IMDb > Dinner at Eight (1933)
Dinner at Eight
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Dinner at Eight (1933) More at IMDbPro »

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Dinner at Eight -- Scandal and intrigue abound as a social climbing woman and her husband host a party of New York's elite.
Dinner at Eight -- Trailer for this big screen version of the stage triumph


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7.8/10   5,959 votes »
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Frances Marion (screen play) and
Herman J. Mankiewicz (screen play) ...
View company contact information for Dinner at Eight on IMDbPro.
Release Date:
12 January 1934 (USA) See more »
Affluent Millicent and Oliver Jordan throw a dinner for a handful of wealthy and/or well-born acquaintances, each of whom has much to reveal. Full summary » | Full synopsis »
User Reviews:
a golden oldie See more (91 total) »


  (in credits order) (verified as complete)

Directed by
George Cukor 
Writing credits
Frances Marion (screen play) and
Herman J. Mankiewicz (screen play)

George S. Kaufman (from the Sam H. Harris stage play by) and
Edna Ferber (from the Sam H. Harris stage play by)

Donald Ogden Stewart (additional dialogue)

John Meehan  uncredited

Produced by
David O. Selznick .... producer
Original Music by
William Axt (musical score by) (as Dr. William Axt)
Cinematography by
William H. Daniels (photographed by) (as William Daniels)
Film Editing by
Ben Lewis (film editor)
Art Direction by
Hobe Erwin 
Fredric Hope  (as Fred Hope)
Costume Design by
Adrian (gowns)
Second Unit Director or Assistant Director
Joseph M. Newman .... assistant director (uncredited)
Cullen Tate .... assistant director (uncredited)
Sound Department
Douglas Shearer .... recording director
Charles E. Wallace .... sound mixer (uncredited)
Camera and Electrical Department
Frank Tanner .... still photographer (uncredited)
Harvey White .... still photographer (uncredited)
Costume and Wardrobe Department
Eugene Joseff .... costume jeweller (uncredited)
Editorial Department
Chester W. Schaeffer .... assistant film editor (uncredited)
Other crew
Sam Harris .... producer: stage play (as Sam H. Harris)
Howard Dietz .... general press agent (uncredited)
Crew verified as complete

Production CompaniesDistributors

Additional Details

Also Known As:
111 min (Turner library print)
Aspect Ratio:
1.37 : 1 See more »
Sound Mix:
Mono (Western Electric Sound System)
Australia:PG | Canada:G (video rating) | Netherlands:18 (original rating) (1934) | USA:Passed (National Board of Review) | USA:Approved (PCA #2284-R: 15 May 1936 for re-release) | USA:TV-PG (TV rating)

Did You Know?

Jean Harlow was in awe of Marie Dressler's talents and praised the veteran actress for her generosity. "Being in the same cast with Marie was a break for me," said Harlow. "She's one trouper I'd never try to steal a scene from. It'd be like trying to carry Italy against Mussolini."See more »
Plot holes: Carlotta tells Millicent she has already seen "Say It With Music" two or three times, but Carlotta has only been in town for a few days and she told Oliver that this was her first time back in New York in ten years, It is unlikely that Carlotta would have seen the same show two or three times in the few days she has been in New York, especially as she indicates that she didn't particularly care for it. (Incidentally, Carlotta's withering remark about "that man with the cigar" is a sly dig at Groucho Marx, whose ad libbing made mincemeat of George S. Kaufman's scripts for the stage versions of The Cocoanuts and Animal Crackers.)See more »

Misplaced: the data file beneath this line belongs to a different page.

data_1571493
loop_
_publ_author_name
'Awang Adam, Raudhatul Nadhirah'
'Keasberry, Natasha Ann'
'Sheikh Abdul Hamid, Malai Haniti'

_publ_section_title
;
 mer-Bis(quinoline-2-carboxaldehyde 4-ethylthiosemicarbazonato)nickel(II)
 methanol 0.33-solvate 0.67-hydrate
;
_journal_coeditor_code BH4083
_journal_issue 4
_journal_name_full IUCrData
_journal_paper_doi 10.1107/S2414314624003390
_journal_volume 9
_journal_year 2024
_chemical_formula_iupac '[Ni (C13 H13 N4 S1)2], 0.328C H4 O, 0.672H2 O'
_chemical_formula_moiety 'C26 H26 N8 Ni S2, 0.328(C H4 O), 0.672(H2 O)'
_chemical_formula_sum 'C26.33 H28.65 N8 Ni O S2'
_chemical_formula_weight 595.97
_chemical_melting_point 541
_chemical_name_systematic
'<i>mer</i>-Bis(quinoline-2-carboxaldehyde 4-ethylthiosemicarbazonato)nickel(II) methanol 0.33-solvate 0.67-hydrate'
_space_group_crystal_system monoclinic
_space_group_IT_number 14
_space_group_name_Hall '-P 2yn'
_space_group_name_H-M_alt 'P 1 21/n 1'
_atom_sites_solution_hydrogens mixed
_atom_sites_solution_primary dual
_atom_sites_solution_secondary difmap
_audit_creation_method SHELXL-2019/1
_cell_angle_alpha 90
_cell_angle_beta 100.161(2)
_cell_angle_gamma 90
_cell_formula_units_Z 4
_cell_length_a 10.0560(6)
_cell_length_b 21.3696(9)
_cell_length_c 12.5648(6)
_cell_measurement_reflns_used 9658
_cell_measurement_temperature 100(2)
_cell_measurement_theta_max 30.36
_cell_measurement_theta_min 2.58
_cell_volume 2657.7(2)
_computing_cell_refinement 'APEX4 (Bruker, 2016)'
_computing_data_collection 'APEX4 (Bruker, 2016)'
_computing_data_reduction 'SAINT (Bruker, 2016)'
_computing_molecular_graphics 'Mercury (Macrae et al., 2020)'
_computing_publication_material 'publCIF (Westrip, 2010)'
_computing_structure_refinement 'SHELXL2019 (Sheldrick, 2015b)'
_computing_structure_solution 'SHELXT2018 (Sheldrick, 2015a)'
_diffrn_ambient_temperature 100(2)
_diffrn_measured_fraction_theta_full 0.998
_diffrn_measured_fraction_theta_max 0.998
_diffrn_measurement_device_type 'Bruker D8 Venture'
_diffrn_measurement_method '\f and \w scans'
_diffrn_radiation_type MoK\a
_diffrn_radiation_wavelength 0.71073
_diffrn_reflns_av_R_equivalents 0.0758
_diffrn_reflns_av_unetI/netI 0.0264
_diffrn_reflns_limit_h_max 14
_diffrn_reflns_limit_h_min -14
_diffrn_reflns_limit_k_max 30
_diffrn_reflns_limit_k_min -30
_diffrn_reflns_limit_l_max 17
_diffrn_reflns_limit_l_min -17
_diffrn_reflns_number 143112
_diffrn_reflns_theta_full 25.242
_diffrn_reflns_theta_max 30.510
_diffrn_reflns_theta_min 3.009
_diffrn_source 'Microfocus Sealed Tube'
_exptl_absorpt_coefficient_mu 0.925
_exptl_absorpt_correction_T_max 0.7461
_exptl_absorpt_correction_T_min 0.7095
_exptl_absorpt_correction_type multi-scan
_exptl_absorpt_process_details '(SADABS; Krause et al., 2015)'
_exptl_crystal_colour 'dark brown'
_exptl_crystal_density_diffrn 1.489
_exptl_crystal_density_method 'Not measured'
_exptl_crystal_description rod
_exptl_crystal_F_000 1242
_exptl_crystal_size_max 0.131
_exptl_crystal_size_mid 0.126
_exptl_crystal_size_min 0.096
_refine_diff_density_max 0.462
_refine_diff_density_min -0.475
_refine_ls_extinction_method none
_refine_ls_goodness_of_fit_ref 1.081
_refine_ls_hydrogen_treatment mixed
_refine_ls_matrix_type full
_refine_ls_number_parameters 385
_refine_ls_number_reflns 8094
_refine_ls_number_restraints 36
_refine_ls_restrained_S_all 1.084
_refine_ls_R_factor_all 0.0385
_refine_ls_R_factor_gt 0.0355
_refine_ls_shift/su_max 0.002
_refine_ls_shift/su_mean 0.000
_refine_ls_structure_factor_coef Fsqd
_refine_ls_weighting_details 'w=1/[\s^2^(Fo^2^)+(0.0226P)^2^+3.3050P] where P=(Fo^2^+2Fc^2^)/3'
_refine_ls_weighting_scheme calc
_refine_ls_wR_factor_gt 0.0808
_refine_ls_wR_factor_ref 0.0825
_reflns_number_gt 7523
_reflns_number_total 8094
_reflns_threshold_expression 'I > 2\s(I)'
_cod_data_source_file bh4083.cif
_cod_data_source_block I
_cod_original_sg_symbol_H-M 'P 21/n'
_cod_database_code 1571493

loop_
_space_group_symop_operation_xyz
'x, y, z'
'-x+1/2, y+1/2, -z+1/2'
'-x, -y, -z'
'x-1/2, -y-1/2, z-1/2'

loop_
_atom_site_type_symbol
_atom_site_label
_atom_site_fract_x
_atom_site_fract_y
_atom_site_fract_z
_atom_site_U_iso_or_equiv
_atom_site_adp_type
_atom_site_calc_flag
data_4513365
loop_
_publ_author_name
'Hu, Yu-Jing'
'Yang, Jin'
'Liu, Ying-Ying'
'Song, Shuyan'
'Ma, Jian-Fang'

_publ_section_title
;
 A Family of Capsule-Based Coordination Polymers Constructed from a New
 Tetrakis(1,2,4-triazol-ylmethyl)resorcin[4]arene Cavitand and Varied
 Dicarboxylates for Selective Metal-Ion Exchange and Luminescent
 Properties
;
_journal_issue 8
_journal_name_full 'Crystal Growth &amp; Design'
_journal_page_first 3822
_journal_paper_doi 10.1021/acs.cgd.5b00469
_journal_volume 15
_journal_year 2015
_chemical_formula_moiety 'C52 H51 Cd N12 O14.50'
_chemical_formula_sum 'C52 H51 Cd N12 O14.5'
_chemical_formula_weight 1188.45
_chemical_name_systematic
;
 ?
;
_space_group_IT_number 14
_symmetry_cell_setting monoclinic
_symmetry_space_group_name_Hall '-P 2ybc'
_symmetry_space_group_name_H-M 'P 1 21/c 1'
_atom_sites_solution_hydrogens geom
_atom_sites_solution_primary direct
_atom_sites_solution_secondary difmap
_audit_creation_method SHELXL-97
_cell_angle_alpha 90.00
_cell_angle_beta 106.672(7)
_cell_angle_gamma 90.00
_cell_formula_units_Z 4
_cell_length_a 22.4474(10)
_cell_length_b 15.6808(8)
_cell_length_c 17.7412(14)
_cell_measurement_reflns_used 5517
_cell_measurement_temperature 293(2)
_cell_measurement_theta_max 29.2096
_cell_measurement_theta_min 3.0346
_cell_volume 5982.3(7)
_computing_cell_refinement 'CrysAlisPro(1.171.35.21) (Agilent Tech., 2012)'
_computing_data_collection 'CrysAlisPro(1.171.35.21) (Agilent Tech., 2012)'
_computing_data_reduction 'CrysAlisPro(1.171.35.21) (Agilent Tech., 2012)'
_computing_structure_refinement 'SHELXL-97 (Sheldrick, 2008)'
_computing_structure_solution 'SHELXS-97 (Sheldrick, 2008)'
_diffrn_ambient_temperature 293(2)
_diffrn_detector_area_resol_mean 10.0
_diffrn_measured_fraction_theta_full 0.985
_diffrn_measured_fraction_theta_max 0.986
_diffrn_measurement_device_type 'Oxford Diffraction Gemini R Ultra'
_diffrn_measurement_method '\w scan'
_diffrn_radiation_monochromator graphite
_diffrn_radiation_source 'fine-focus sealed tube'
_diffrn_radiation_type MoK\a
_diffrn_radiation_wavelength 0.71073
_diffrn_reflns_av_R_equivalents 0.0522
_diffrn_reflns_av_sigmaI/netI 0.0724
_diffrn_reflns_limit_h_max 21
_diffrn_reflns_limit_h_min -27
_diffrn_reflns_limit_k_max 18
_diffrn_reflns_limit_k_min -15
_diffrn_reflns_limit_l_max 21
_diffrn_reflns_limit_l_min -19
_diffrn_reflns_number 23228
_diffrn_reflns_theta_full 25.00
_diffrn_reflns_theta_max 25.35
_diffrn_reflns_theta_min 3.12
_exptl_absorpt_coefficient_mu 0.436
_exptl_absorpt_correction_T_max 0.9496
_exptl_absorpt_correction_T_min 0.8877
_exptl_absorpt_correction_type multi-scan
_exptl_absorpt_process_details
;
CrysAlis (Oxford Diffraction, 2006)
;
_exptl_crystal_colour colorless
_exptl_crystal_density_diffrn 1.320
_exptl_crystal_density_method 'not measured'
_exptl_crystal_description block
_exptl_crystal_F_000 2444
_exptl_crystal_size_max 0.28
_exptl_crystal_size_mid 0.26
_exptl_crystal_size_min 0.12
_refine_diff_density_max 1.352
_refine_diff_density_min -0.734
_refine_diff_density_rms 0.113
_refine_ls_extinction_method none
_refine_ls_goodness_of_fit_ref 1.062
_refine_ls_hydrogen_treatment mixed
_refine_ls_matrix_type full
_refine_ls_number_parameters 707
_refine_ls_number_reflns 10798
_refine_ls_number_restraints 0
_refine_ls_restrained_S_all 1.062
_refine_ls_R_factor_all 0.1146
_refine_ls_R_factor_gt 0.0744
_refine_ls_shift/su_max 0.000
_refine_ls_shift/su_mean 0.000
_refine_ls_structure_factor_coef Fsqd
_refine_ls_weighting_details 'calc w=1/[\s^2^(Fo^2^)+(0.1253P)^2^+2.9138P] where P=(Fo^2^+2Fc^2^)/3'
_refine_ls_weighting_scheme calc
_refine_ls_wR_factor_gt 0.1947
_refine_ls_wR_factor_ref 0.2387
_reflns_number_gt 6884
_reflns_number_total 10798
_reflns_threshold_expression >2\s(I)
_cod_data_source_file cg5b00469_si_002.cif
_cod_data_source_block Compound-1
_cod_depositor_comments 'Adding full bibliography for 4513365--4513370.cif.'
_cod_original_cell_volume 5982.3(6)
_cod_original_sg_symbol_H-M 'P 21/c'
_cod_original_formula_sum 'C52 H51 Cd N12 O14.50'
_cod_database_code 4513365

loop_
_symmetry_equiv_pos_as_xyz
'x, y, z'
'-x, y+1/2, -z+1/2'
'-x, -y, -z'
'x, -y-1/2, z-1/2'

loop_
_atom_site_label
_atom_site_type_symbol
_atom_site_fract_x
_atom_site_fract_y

Millicent Jordan:[First lines] Darling, I've got Lord and Lady Ferncliffe! They'll come to dinner next Friday. I just had a radio from them on the boat! Wasn't that brilliant of me, getting the Ferncliffes?See more »
Movie Connections:
Spoofed in Twentieth Century (1934)See more »
I Loved You Then As I Love You NowSee more »


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15 out of 19 people found the following review useful.
a golden oldie, 26 June 2000
Author: didi-5 from United Kingdom

What a cast - MGM's finest in a series of vignettes leading up to Mrs Jordan's dinner party (which we never actually see). Jean Harlow is at her wisecracking best and her most stunning; Marie Dressler and John Barrymore are terrific as washed-up actors; everyone is just excellent. Everything that can possibly go wrong does - you can't help but sympathise as Billie Burke's Mrs Jordan gradually gets more and more ruffled by the day's events. Some great one liners and yet another excellent entry on Cukor's CV.

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Carlotta's dogTarzan markinmpls
The play they're suppose to attend afterwards... heberald26
What is the menu? mikkel-sander
Great lines from great movies borodinrodin
Why No Oscars? andreaswashere1989
That's not Edward Arnold aahronheim
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